Summit Up 3-2-10 |

Summit Up 3-2-10

Kormkur Geirharsson
Summit Daily/Mark Fox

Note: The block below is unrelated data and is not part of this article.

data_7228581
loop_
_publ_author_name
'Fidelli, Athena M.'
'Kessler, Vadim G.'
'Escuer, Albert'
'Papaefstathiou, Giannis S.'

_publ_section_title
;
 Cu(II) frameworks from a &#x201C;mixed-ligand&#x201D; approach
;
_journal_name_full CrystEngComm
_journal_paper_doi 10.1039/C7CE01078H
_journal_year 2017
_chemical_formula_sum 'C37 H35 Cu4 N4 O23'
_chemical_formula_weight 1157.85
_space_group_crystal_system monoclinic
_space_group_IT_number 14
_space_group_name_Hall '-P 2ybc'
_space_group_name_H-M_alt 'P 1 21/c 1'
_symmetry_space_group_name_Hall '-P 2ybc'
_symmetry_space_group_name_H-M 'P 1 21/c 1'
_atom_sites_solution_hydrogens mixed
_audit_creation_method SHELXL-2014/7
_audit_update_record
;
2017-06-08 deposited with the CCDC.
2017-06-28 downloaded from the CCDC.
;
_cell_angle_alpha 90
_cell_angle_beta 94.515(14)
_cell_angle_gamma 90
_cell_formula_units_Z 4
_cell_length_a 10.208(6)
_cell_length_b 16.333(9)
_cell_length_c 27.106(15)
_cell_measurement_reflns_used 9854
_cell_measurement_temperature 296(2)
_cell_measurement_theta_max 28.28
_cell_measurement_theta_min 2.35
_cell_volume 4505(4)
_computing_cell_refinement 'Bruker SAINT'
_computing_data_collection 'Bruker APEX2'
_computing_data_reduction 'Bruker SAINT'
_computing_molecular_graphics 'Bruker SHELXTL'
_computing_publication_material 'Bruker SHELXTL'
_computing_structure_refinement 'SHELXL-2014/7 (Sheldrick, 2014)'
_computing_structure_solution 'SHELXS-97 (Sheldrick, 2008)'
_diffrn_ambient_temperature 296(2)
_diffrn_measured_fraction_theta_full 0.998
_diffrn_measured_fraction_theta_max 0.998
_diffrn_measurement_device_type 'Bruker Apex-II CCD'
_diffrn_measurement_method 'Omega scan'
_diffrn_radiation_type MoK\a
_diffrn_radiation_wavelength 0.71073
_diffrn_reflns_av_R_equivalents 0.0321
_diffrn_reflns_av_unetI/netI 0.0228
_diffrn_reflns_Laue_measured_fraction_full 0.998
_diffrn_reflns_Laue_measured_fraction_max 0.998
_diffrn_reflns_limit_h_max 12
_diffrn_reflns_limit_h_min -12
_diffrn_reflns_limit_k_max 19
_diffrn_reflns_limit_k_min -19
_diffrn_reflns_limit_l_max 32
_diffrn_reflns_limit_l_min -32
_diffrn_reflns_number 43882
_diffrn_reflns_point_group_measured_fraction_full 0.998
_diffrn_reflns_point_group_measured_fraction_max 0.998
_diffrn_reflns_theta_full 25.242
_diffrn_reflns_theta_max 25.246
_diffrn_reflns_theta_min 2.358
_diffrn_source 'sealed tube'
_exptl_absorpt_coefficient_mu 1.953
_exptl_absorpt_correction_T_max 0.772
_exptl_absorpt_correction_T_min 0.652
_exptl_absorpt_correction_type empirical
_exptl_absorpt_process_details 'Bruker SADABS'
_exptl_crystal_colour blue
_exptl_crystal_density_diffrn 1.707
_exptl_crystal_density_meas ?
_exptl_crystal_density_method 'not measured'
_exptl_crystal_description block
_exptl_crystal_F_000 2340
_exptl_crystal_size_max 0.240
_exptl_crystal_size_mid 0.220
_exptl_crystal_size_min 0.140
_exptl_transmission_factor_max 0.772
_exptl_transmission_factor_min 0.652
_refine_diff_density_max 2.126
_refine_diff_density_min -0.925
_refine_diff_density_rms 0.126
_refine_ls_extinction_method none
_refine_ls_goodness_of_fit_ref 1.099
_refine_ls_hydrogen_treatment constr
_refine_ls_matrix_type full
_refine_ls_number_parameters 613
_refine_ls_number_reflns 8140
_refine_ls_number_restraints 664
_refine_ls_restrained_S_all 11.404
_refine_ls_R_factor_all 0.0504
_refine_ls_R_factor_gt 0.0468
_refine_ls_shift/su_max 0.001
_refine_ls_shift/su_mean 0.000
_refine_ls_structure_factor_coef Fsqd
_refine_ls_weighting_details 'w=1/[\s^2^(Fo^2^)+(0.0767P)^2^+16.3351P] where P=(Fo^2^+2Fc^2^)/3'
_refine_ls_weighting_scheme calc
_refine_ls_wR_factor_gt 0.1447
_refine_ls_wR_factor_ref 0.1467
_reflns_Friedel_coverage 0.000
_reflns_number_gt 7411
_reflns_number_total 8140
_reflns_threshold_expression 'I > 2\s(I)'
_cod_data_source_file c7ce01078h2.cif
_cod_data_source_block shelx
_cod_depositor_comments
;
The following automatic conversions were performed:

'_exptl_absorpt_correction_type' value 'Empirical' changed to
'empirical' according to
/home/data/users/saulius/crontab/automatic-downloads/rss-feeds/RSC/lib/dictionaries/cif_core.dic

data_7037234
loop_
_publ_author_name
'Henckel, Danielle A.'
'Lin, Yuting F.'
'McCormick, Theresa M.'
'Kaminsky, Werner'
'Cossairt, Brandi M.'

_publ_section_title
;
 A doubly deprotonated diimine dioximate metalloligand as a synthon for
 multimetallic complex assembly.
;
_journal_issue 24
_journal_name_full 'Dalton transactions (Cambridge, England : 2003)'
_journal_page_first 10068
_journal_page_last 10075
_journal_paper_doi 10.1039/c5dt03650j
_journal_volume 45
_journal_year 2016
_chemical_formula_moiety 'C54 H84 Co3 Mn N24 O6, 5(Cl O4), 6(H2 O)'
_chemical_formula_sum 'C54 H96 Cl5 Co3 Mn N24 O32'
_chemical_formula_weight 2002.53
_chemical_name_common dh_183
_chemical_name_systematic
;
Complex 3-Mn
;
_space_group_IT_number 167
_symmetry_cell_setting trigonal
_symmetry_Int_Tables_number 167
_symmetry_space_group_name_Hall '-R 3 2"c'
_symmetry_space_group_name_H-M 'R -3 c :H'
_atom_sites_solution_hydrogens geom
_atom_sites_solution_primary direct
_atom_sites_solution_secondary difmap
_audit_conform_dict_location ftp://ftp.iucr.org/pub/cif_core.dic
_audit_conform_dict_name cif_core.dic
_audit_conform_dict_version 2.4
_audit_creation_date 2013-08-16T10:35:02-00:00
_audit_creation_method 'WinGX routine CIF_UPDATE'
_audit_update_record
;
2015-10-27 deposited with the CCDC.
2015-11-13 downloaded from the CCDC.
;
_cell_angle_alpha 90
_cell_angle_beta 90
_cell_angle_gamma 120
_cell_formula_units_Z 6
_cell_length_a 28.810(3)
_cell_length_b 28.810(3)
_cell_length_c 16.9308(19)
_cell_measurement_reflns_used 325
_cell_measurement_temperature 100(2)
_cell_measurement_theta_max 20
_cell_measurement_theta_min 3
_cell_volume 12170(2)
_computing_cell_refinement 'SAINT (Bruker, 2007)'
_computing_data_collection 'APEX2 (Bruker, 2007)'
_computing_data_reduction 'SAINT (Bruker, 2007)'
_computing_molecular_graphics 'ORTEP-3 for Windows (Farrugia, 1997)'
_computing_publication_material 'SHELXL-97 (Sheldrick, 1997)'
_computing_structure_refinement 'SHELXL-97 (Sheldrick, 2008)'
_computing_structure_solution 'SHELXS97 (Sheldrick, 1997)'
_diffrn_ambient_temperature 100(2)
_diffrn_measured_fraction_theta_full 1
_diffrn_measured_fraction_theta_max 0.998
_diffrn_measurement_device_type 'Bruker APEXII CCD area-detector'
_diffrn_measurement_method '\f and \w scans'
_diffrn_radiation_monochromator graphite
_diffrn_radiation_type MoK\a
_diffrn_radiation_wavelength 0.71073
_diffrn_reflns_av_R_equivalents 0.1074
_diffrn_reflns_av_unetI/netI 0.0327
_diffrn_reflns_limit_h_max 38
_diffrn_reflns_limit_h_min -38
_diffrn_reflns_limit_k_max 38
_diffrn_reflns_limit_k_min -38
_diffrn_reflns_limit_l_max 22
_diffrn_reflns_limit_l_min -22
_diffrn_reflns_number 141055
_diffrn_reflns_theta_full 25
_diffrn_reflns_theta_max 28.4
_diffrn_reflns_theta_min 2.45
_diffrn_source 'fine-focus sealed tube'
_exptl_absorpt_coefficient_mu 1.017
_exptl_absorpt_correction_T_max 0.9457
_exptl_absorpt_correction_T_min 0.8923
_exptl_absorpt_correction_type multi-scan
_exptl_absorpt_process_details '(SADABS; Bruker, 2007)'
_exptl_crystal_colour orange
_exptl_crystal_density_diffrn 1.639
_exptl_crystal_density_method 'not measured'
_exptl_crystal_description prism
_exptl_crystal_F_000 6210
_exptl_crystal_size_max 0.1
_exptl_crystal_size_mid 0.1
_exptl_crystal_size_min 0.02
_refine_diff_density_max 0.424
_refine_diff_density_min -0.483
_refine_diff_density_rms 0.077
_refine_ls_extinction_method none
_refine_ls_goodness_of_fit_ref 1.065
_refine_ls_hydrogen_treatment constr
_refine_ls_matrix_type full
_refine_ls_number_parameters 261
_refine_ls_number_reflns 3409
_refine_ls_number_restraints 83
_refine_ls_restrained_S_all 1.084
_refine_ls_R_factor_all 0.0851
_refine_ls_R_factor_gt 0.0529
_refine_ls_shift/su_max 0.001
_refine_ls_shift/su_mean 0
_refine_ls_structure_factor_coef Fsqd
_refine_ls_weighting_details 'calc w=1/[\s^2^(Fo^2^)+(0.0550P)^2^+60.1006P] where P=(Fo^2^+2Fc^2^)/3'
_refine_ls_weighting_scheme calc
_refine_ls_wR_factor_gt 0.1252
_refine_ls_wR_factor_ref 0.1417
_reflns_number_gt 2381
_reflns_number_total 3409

Good morning and welcome to Summit Up, the world’s only daily column that’s still celebrating Beer Day in Iceland. Technically, the event was yesterday, March 1, but where is it written that one can’t quaff a brew on a Tuesday – or celebrate the repeal of one of the worst laws in history?Here, according to our new-old friend Wikipedia, is what went down:In a 1908 referendum, Icelanders voted in favor of a ban on all alcoholic drinks, going into effect Jan. 1, 1915. In 1921, the ban was partially lifted after Spain refused to buy Iceland’s main export, fish, unless Iceland bought Spanish wines (Editor’s note: Viva Espaa!); then lifted further after a national referendum in 1935 came out in favor of legalizing spirits. Strong beer (with an alcohol content of 2.25% or more), however, was not included in the 1935 vote in order to please the temperance lobby – which argued that because beer is cheaper than spirits, it would lead to more depravity.MILLIONS OF SUMMIT UP READERS: Well, how long did it take to get beer legally again in Iceland?SU: Not until … March 1, 1989!MSUR: We could never have made it through the 80s without beer -much less an Icelandic winter.SU: We hear ya. BTW: If you’ve never had Icelandic beer, you should try it (we say, having never tried it ourselves but simply assuming that if people had to be beer-less for so long, they’d make up for it by creating some kick-butt brews). We’re not sure if they’re sold around here, but brands include Viking Gylltur, Mri, Thule, Kaldi and, our favorites by virtue of their astonishing surfeit of cool accent marks and consonant mash-ups – Egils Jlabjr and Skjlfti.Bottoms up!***So with the ‘Lympics finally over it’s time to start hyping new crap, right? It’s the American Way. So the Academy Awards presentation is coming up this Sunday, and we got this cool e-mail from someone at, we think, the Antiques Roadshow TV program. Apparently there’s an appraiser there named Phil Weiss who has some trivia to share:Five of the Highest Value Movie Props from Academy Award-winning Films*The Wizard of Oz (The iconic ruby slippers sold for $666,000 in 2000)*The Maltese Falcon (The Maltese Falcon sold for $389,500 in 1994)*Star Wars (Luke Skywalker’s lightsaber, used in the first two films, sold for $240,000 in 2008)*Breakfast at Tiffany’s (A pink cocktail dress Audrey Hepburn wore in the film sold for $192,000 in 2007)*Indiana Jones and the Temple of Doom (The voodoo doll modeled after Harrison Ford sold for $30,000 in 2008)Academy Award-winning Actors with the Most Valuable Signatures*Humphrey Bogart ($1,000+)*Clark Gable ($800-$1,200)*John Wayne ($500-$1,000)*Marlon Brando ($500-$1,000)*Gary Cooper ($500-$1,000)Academy Award-winning Actresses with the Most Valuable Signatures*Grace Kelly ($1,000+)*Judy Holliday ($1,000+)*Vivien Leigh ($1,000+)*Katherine Hepburn ($500 – $1,000)*Mary Pickford ($250-$500)Well, there it is. Personally, we’ve never heard of Judy Holliday, so we wouldn’t give you a dime for one of her signatures unless, of course, we could turn right around and trade it for two John Waynes – or a Gary Cooper and a Marlon Brando. Then we’d turn around and buy a butt-load of Skjlfti beer – and maybe a few cases of Icelandic Arctic Char to chase it with.But that’s just us.***Well, once again – and we don’t know how – we’re at the end of another column. Have a torrential Tuesday and check us tomorrow for more inanity. We out …

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